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Network forensics

Network forensics. We’ve got what it takes to take what you got!. Introduction and Course overview. What is network forensics Sources of Network Data and Evidence Forensically Sound Evidence Acquisition Techniques Packet Analysis Statistical Analysis

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Network forensics

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  1. Network forensics We’ve got what it takes to take what you got!

  2. Introduction and Course overview • What is network forensics • Sources of Network Data and Evidence • Forensically Sound Evidence Acquisition Techniques • Packet Analysis • Statistical Analysis • Event Log Aggregation, Correlation and Analysis • Active Evidence Acquisition • Analysis of Wireless Network Traffic

  3. What is network forensics “Network forensics is a sub-branch of digital forensics relating to the monitoring and analysis of computer network traffic for the purposes of information gathering, legal evidence, or intrusion detection.”1

  4. Dead-box vs. network forensics Dead-box Network • Data is changing constantly • Pinpointing direct location of needed evidence is problematic • Physical access to network devices can be difficult • Most network devices do not have persistent data storage • Investigators must minimize investigation impact on business network • Conflicting precedence and not yet standardized • Data is static and preserved once power is removed • Evidence is contained within the file system • Easy to make a forensically sound image • Seizing a businesses computer/s usually involves limited disruption • Legal precedence in place and is routinely admitted into court

  5. Why do we need to worry about network crime? • “The Federal Bureau of Investigation (FBI) estimates that cyber crime costs more than $100 billion per year.” 2 • Attacks can come from both inside and outside of the network. • Not just basement hackers anymore • Employees • Business competition • Professional hackers for hire • City-states

  6. Quick evidence review • Real evidence - physical objects that play a relevant role in the crime • Physical HHD or USB • Computer – box, keyboard, etc. • Best evidence - can be produced in court • Recovered file • Bit – for – bit snapshot of network transaction • Direct evidence – eye witness • Circumstantial evidence – linked with other evidence to draw conclusion • Email signature • USB serial number • Hearsay – second-hand information • Text file containing personal letter • Business records – routinely generated documentation • Contracts and employee policies • Logs • Digital evidence – electronic evidence • Emails / IM • Logs

  7. Investigative methodology • OSCAR 3 • Obtain information • Strategize • Collect evidence • Analyze • Report

  8. Obtain information3 • Incident description • Information regarding incident discovery • Known persons involved • Systems and / or data known to be involved • Actions taken by organization since discovery • Potential legal issues • Working time frame for investigation and resolution • Specific goals • Etc.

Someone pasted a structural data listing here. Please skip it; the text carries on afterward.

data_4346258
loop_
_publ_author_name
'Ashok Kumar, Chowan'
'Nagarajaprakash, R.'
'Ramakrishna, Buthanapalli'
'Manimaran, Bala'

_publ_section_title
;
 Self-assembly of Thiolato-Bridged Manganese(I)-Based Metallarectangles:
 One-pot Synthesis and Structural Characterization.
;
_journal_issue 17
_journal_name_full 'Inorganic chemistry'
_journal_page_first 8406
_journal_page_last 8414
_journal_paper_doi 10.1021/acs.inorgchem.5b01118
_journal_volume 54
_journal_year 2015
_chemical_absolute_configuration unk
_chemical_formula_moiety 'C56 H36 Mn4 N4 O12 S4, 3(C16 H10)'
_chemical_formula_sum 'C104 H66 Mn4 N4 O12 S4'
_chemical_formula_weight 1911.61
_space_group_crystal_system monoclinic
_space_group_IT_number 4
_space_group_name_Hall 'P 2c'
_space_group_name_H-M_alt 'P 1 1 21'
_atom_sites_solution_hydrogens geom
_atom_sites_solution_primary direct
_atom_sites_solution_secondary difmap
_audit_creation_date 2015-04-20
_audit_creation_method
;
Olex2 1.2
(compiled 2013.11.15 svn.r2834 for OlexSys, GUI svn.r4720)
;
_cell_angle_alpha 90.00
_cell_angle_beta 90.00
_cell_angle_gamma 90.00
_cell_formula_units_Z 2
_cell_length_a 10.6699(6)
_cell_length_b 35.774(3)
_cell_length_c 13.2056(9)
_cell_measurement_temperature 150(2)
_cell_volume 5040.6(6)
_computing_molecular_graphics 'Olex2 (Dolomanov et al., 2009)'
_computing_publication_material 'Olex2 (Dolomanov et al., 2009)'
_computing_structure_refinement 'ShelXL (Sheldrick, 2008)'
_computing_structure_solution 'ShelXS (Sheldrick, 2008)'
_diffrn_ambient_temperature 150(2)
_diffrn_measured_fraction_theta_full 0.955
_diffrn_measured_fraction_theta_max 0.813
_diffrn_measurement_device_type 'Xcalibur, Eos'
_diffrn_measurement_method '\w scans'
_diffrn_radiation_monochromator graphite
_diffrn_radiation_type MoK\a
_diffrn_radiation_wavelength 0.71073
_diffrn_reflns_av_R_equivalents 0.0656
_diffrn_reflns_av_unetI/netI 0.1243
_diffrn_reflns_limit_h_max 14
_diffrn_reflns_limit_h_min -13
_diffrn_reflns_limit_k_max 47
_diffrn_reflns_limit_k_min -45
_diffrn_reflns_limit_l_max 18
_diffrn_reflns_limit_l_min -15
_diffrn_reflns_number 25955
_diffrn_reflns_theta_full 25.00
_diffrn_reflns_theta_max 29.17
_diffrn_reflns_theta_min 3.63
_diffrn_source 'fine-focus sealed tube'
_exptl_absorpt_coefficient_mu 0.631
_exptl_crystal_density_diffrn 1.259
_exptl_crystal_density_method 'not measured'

9. The Environment3 • Working business model and enforceable policies • Potential legal issues involved with said business model and policies • Organizational structure • Network topology • Possible network evidence sources • Incident response management procedures • Central communication systems (investigator communication and evidence repository) • Available resources • Staff • Equipment • Funding • Time

  10. Strategize3 • Understand the goals and time frame for investigation • Organize and list resources • Identify and document evidence sources • Estimate value of evidence versus value of obtaining it • Prioritize based on this estimate • Plan of attack – both for acquisition and analysis • Set up schedule for regular communication between investigators • Remember that this is fluid and will most likely have to be adjusted

  11. Collect evidence3 • Document, document, document • Lawfully capture evidence • Make cryptographically verifiable copies • Setup secure storage of collected evidence • Establish chain of custody • Analyze copies only • Use legally obtained, reputable tools • Document every step

  12. Analyze3 • Show correlation with multiple sources of evidence • Establish a well documented timeline of activities • Highlight and further investigate events that are potentially more relevant to incident • Corroborate all evidence, which may require more evidence gathering • Reevaluate initial plan of attack and make needed adjustments • Make educated interpretations of evidence that lead to a thorough investigation, look for all possible explanations • Build working theories that can be backed up by the evidence (this is only to ensure a thorough investigation) • SEPARATE YOUR INTERPRETATIONS FROM THE FACTS

  13. Report3 • Every report must be: • Understandable by nontechnical people • Complete and meticulous • Defensible in every detail • Completely factual

  14. Works cited • http://en.wikipedia.org/wiki/Network_forensics#cite_ref-0 • http://www.evidencemagazine.com/index.php?option=com_content&task=view&id=116&Itemid=49 • Davidoff, S., & Ham, J. (2012). Network Forensics Tracking Hackers Through Cyberspace. Boston: Prentice Hall.

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